Keep a weed-free garden. Weeds supply food for insect pests. They also compete with vegetable plants for soil nutrients and water, and can decrease vegetable yield considerably. Keep weeds out of the plot and keep grass mowed short around the plot to discourage insects from moving in.
Fertilize properly. Plants need adequate nutrients to grow well. Without them, plants may be slow growing, stunted and more susceptible to pest damage. However, using too much fertilizer can produce lush green plants that attract insects such as aphids.
Water properly. Either too much or too little water can be unhealthy for plant growth. Drought-stressed plants are more likely to attract spider mites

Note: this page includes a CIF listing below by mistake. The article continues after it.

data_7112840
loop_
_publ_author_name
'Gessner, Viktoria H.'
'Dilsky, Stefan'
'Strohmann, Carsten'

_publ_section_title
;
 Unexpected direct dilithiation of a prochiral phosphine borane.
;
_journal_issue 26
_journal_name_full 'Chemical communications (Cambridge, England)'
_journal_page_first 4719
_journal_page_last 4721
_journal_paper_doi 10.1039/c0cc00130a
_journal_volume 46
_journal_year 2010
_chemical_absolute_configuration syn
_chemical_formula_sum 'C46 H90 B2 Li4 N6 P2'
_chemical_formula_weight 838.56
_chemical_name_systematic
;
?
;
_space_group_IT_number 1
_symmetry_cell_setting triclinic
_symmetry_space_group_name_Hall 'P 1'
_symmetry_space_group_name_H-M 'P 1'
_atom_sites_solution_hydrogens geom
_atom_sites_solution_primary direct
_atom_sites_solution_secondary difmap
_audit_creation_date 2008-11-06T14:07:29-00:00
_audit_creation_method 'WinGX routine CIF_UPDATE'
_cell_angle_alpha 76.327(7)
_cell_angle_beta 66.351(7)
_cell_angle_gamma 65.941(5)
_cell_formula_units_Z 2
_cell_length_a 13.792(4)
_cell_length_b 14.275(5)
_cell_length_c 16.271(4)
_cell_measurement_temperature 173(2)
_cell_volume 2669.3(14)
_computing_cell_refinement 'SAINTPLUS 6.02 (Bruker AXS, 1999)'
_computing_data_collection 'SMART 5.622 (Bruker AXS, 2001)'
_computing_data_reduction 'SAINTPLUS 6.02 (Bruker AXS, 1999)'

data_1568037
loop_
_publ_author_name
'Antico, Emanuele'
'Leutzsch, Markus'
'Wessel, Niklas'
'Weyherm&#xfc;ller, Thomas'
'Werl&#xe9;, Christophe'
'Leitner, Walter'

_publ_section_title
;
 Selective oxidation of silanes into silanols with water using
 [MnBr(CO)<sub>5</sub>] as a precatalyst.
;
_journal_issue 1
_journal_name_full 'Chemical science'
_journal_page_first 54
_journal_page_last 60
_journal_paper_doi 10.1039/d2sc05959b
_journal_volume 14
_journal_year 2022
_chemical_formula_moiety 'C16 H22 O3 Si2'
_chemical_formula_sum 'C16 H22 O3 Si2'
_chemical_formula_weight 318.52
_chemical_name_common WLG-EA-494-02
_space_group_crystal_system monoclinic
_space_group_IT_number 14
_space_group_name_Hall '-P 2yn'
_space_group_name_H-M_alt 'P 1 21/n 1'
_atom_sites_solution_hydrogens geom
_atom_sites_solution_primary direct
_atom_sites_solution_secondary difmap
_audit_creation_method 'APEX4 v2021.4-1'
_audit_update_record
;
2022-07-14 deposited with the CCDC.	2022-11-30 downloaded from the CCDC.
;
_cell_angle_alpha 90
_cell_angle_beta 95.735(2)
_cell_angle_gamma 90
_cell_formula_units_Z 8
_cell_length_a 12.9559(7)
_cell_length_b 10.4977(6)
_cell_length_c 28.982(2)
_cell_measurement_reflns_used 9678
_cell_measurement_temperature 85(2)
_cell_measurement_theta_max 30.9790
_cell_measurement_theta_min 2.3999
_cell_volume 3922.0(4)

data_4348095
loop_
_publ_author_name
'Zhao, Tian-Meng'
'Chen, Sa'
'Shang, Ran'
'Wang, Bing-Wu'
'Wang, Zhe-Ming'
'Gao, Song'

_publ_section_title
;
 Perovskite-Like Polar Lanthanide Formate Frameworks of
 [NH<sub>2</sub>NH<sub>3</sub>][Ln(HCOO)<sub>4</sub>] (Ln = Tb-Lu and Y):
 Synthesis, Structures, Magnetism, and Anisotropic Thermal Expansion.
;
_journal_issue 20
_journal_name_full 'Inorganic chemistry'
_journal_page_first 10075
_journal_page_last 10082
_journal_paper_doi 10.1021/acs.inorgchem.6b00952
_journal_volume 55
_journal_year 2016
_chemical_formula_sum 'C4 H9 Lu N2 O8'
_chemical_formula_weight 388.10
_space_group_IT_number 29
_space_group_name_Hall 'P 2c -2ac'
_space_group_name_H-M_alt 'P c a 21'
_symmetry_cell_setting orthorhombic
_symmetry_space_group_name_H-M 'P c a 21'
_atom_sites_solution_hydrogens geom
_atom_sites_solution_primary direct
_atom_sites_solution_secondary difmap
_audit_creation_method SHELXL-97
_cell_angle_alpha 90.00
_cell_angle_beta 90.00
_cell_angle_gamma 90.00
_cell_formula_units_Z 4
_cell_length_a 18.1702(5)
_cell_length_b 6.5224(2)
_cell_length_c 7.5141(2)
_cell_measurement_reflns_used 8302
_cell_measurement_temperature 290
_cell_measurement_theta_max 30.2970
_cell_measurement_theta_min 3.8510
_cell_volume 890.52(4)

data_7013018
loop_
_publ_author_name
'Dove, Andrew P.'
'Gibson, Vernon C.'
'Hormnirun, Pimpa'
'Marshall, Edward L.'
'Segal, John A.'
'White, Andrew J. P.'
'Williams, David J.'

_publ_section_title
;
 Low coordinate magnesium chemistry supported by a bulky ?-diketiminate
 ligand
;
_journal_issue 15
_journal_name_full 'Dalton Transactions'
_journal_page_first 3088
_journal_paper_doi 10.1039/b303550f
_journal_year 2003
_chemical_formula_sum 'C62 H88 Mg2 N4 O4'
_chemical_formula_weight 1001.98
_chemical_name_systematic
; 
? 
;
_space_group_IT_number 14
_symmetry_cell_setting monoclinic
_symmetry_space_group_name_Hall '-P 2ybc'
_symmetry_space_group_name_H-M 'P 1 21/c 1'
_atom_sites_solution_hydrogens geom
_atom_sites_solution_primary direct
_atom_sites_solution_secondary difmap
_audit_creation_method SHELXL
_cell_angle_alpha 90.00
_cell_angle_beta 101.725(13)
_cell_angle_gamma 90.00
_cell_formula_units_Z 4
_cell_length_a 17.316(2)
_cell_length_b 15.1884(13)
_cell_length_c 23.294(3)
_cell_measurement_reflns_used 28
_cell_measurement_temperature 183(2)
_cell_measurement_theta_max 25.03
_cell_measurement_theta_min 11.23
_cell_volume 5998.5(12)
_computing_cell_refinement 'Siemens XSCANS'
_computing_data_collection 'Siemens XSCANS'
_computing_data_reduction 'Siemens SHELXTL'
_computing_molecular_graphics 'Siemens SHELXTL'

PLANTS FOR PESTS AND PROPERLY IDENTIFY THEM
|CONSIDER ALL PEST
When a pest outbreak occurs, consider how it might have been prevented and the best method of reducing pest numbers to a tolerable level.
Reflective mulches. Highly reflective mulches such as foil paper slow infestation by some pests such as aphids.
Barriers. Young plants or transplants are vulnerable to attack by cutworms, sowbugs or pillbugs. They can be protected by placing a barrier around the base of each plant. Barriers can be made of cardboard, plastic or metal containers with the bottoms cut out.
Barrier screens over the garden. Fine mesh screens or fabrics can provide a barrier through which even tiny insects such as thrips can not cross. Several products are used to cover and protect crops. This method works best in early spring or fall when frost is a possibility. When barriers are properly maintained, insects can be excluded. However, plants should still be monitored regularly, which requires removing the barrier.